Breaking VIM’s unbreakable «learning wall»
First of all, let’s make things clear. VIM does not stand for Very Intuitive Magic. It’s not easy to learn and it’s like going to the gym. You have to be consistent and use it daily to see the results and keep in shape once you are fit.
But why is it so confusing for most of the people? It is a modal editor, and every mode has its own key bindings. By default VIM opens in «normal mode», which won’t allow you to type. You have to get into «insert mode» pressing the «i» key to be able to insert text, but you could also place the cursor on a character and press «r» to replace it with whatever you typed next, or you could press «o» to create a new line and enter «insert mode» at the same time, etc. You have to remember what every key does in every mode, and you’ll only achieve this with practice. That’s what makes VIM different.
So why would anyone try to break the learning wall and master VIM? Some will say it’s just to prettend you are cool, but they couldn’t be more wrong. There are some features that make the VIM user objectively faster than any other editor user.
The first one is the fact that you don’t have to use the mouse for anything. Think about how many times you use the mouse to move around a document in any other editor and sum all those precious miliseconds. It’s a lot at the end of the year.
Hands always in standard position
It’s not only that you don’t use the mouse, but you actually don’t have to move your hands out of the standard position, meaning that you don’t need to use arrow keys, or other keys outside the normal reach.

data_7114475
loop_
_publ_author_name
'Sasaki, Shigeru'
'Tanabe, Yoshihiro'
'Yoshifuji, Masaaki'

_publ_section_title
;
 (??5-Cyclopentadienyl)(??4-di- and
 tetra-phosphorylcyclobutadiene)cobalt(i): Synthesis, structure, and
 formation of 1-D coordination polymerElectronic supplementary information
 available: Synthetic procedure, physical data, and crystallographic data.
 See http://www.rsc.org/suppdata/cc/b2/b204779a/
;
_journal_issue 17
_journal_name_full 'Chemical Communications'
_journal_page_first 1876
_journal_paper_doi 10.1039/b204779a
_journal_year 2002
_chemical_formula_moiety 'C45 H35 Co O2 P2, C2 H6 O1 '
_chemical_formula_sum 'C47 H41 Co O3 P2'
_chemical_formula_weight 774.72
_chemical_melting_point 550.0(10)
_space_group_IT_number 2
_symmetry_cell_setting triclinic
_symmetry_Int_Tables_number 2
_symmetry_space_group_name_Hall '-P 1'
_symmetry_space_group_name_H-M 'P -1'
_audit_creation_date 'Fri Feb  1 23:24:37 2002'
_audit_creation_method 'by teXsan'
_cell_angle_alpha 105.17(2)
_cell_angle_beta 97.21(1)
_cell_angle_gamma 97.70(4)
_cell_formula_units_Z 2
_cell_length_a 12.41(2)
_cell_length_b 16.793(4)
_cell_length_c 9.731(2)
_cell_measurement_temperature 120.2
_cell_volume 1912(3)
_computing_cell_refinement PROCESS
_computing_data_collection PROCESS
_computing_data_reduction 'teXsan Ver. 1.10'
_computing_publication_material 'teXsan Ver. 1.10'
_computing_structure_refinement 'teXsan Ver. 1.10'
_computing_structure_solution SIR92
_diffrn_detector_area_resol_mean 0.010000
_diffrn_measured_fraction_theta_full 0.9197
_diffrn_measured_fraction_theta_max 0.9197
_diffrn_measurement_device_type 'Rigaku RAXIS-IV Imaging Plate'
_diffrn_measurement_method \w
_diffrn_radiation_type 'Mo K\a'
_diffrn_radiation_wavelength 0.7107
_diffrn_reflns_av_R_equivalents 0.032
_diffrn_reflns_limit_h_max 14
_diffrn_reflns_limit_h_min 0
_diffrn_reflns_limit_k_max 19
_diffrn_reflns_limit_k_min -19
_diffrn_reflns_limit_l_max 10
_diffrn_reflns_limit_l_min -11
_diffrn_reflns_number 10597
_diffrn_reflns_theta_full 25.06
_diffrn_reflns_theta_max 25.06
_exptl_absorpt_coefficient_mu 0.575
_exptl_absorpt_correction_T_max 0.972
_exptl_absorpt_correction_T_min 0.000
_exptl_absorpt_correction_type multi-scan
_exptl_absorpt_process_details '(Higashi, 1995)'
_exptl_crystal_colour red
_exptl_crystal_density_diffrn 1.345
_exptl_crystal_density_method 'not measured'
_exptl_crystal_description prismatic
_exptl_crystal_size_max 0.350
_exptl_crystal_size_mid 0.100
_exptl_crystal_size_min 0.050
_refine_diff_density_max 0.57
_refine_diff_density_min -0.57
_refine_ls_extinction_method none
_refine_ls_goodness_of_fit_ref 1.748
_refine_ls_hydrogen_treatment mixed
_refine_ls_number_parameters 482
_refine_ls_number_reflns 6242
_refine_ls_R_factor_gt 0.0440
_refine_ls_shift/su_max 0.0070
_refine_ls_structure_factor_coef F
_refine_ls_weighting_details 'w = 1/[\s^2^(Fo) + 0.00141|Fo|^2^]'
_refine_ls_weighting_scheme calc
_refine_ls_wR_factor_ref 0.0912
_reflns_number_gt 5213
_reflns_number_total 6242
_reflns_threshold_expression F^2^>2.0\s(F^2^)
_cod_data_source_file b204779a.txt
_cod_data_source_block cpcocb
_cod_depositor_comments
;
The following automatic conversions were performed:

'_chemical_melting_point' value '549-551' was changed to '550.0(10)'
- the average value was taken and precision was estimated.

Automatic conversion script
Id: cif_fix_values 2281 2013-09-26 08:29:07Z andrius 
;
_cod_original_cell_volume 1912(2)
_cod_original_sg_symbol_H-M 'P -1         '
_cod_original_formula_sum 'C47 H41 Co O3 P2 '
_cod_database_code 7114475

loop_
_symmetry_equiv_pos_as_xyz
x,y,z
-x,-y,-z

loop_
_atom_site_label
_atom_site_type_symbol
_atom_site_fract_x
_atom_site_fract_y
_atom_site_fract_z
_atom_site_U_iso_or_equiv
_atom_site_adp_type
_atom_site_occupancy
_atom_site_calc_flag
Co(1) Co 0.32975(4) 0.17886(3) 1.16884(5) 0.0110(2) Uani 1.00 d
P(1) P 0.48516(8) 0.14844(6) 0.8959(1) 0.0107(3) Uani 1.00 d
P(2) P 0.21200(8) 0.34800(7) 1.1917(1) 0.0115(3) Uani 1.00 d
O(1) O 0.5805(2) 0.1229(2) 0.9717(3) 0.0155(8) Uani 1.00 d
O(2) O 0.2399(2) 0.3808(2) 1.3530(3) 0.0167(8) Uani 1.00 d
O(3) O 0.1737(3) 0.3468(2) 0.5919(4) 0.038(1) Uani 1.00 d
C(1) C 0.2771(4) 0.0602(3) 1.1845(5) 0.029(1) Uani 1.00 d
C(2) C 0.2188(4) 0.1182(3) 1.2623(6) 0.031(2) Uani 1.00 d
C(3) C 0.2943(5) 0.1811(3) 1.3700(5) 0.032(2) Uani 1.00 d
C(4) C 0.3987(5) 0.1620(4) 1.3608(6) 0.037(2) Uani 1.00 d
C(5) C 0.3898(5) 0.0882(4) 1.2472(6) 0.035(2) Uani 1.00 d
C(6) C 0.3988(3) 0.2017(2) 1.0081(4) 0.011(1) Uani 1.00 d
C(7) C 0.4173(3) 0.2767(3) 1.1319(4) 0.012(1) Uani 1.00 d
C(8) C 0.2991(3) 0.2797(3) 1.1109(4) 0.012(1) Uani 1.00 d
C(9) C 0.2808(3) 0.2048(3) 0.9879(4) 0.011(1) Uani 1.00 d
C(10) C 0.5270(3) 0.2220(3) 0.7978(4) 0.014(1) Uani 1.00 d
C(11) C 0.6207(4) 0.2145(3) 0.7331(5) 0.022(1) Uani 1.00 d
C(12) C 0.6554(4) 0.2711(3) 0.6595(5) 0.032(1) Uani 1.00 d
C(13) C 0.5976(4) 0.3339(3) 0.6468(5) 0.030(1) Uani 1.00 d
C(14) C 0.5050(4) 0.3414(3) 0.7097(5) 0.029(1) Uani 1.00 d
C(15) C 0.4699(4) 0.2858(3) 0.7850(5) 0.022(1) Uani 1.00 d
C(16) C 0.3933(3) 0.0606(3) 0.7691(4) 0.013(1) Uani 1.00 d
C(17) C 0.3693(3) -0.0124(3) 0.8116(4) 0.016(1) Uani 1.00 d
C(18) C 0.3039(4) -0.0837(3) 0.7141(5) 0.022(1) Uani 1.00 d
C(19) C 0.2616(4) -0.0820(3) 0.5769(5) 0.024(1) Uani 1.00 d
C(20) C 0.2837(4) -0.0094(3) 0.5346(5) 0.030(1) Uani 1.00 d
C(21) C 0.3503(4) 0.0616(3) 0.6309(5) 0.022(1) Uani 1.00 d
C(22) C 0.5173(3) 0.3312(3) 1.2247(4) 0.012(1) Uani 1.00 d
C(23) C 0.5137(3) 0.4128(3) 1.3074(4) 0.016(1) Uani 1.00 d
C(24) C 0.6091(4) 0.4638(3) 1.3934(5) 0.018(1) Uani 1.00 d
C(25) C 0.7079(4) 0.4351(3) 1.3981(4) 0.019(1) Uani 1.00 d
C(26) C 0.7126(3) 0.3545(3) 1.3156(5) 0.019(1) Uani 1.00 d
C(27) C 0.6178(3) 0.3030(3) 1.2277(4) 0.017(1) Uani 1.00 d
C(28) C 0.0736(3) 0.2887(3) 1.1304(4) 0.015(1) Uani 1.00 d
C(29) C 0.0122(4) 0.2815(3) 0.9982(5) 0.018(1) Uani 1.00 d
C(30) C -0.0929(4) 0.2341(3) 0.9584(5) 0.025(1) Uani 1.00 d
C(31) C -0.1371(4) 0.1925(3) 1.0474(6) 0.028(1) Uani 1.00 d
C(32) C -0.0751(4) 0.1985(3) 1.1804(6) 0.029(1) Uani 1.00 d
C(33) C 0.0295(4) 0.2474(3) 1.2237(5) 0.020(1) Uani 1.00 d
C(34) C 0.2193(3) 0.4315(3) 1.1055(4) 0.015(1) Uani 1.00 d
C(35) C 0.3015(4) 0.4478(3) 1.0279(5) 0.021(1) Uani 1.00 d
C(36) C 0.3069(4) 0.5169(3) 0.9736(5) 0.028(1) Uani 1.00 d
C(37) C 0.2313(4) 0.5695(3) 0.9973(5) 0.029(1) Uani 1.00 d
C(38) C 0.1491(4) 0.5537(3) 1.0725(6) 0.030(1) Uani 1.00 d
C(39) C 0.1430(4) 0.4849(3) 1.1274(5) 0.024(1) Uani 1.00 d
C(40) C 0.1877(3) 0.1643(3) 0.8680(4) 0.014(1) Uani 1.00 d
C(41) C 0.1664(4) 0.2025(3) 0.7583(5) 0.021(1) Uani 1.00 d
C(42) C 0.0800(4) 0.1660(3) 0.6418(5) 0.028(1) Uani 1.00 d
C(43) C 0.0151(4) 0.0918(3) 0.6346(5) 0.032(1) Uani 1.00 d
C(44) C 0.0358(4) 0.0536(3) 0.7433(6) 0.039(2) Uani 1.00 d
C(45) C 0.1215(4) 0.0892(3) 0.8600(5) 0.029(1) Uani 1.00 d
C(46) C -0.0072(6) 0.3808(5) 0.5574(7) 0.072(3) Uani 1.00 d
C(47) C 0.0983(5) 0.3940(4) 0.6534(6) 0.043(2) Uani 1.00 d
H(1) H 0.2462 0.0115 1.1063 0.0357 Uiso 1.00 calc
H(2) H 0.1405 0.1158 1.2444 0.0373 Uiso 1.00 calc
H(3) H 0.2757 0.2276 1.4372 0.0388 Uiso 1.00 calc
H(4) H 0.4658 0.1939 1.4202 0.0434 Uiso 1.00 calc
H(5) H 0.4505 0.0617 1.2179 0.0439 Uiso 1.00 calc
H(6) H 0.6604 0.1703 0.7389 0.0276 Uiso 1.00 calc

It comes preinstalled in almost every decent operative system, so you don’t have to go through the hassle of downloading it every time you change your computer or want to edit something somewhere else.
Runs in Console/Terminal
It runs GUIless, in a Terminal or Console, so if you are working on a development project running servers, scripts and commands, you don’t have to switch context. You can feel at home even when editing files in remote servers. This means you can even access and use VIM from a smartphone with an SSH app.
Lightweight and fast
It’s lightweight and fast, super responsive and never crashes. It takes 60ms for it to open a file containing the 131843 lines of the Holly Bible.
If there is something you don’t like just change it. The .vimrc config file lets you customize the behaviour of your editor and confortably replicate your settings between setups. If there is something missing, just install it as a plugin.
Macros and scripts
You can actually record your commands to automatise repetitive tasks. Imagine you have a data file you want to make JSON compliant. By recording what you want just once, you can replicate it as many times as you need.
And if that’s not enough for you, you can write scripts using VIM Script and customize your VIM even more.
With just a few lines you can for example create your custom syntax highlighting toggle, and use a shortcut to activate it.
VIM syntax toggling script https://www.ibm.com/developerworks/library/l-vim-script-1/
Breaking the wall
The best way for learning VIM is using it for everything. From writing documetation to typing code in every project you have. Start with the basic commands: i, :wq, dd, p, hjkl.
But before we start, just a warning. Learning vim will be painful at first. It will take time. It will be a lot like…yannesposito.com
You can try this awesome Zelda-like game to learn how to use VIM.
VIM Adventures is an online game based on VIM’s keyboard shortcuts. It’s the “Zelda meets text editing” game. So come…vim-adventures.com
Keep using it, because you’ll never feel you know it enough.
I hope this gave you the essentials to start exploring the eternal possibilities of VIM. Feel free to comment below if you have experience using it yourself, the more tips the better. When you master VIM, I can guarantee that you’ll never use any other editor again. Enjoy!